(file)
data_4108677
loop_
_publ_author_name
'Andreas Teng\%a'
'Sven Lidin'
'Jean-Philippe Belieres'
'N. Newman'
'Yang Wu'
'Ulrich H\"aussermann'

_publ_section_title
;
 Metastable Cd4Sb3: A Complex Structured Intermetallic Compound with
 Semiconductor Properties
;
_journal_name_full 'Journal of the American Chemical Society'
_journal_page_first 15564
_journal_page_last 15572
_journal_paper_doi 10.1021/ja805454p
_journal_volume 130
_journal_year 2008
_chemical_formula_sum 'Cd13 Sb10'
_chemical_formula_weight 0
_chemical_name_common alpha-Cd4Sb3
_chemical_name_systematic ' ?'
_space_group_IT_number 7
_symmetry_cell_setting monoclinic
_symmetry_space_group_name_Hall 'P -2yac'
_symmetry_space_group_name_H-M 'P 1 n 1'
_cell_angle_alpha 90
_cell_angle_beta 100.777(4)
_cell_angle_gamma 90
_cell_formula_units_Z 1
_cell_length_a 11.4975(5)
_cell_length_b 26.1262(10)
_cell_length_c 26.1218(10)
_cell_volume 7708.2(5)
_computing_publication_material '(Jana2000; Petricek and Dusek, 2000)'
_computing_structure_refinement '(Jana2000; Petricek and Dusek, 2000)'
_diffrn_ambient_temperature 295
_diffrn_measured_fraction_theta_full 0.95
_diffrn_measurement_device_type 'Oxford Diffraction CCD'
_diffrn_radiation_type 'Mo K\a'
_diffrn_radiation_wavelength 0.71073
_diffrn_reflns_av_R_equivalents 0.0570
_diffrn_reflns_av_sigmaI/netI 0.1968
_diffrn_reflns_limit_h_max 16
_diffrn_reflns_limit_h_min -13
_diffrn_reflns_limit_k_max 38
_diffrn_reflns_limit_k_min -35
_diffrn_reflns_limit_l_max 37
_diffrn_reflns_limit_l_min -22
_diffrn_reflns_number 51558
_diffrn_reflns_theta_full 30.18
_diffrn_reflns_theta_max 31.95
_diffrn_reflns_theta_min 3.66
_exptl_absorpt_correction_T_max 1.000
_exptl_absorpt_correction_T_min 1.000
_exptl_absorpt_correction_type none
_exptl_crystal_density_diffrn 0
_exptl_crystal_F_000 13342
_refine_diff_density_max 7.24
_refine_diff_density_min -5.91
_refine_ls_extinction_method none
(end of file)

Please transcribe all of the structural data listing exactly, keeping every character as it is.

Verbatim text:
data_4108677
loop_
_publ_author_name
'Andreas Teng\%a'
'Sven Lidin'
'Jean-Philippe Belieres'
'N. Newman'
'Yang Wu'
'Ulrich H\"aussermann'

_publ_section_title
;
 Metastable Cd4Sb3: A Complex Structured Intermetallic Compound with
 Semiconductor Properties
;
_journal_name_full 'Journal of the American Chemical Society'
_journal_page_first 15564
_journal_page_last 15572
_journal_paper_doi 10.1021/ja805454p
_journal_volume 130
_journal_year 2008
_chemical_formula_sum 'Cd13 Sb10'
_chemical_formula_weight 0
_chemical_name_common alpha-Cd4Sb3
_chemical_name_systematic ' ?'
_space_group_IT_number 7
_symmetry_cell_setting monoclinic
_symmetry_space_group_name_Hall 'P -2yac'
_symmetry_space_group_name_H-M 'P 1 n 1'
_cell_angle_alpha 90
_cell_angle_beta 100.777(4)
_cell_angle_gamma 90
_cell_formula_units_Z 1
_cell_length_a 11.4975(5)
_cell_length_b 26.1262(10)
_cell_length_c 26.1218(10)
_cell_volume 7708.2(5)
_computing_publication_material '(Jana2000; Petricek and Dusek, 2000)'
_computing_structure_refinement '(Jana2000; Petricek and Dusek, 2000)'
_diffrn_ambient_temperature 295
_diffrn_measured_fraction_theta_full 0.95
_diffrn_measurement_device_type 'Oxford Diffraction CCD'
_diffrn_radiation_type 'Mo K\a'
_diffrn_radiation_wavelength 0.71073
_diffrn_reflns_av_R_equivalents 0.0570
_diffrn_reflns_av_sigmaI/netI 0.1968
_diffrn_reflns_limit_h_max 16
_diffrn_reflns_limit_h_min -13
_diffrn_reflns_limit_k_max 38
_diffrn_reflns_limit_k_min -35
_diffrn_reflns_limit_l_max 37
_diffrn_reflns_limit_l_min -22
_diffrn_reflns_number 51558
_diffrn_reflns_theta_full 30.18
_diffrn_reflns_theta_max 31.95
_diffrn_reflns_theta_min 3.66
_exptl_absorpt_correction_T_max 1.000
_exptl_absorpt_correction_T_min 1.000
_exptl_absorpt_correction_type none
_exptl_crystal_density_diffrn 0
_exptl_crystal_F_000 13342
_refine_diff_density_max 7.24
_refine_diff_density_min -5.91
_refine_ls_extinction_method none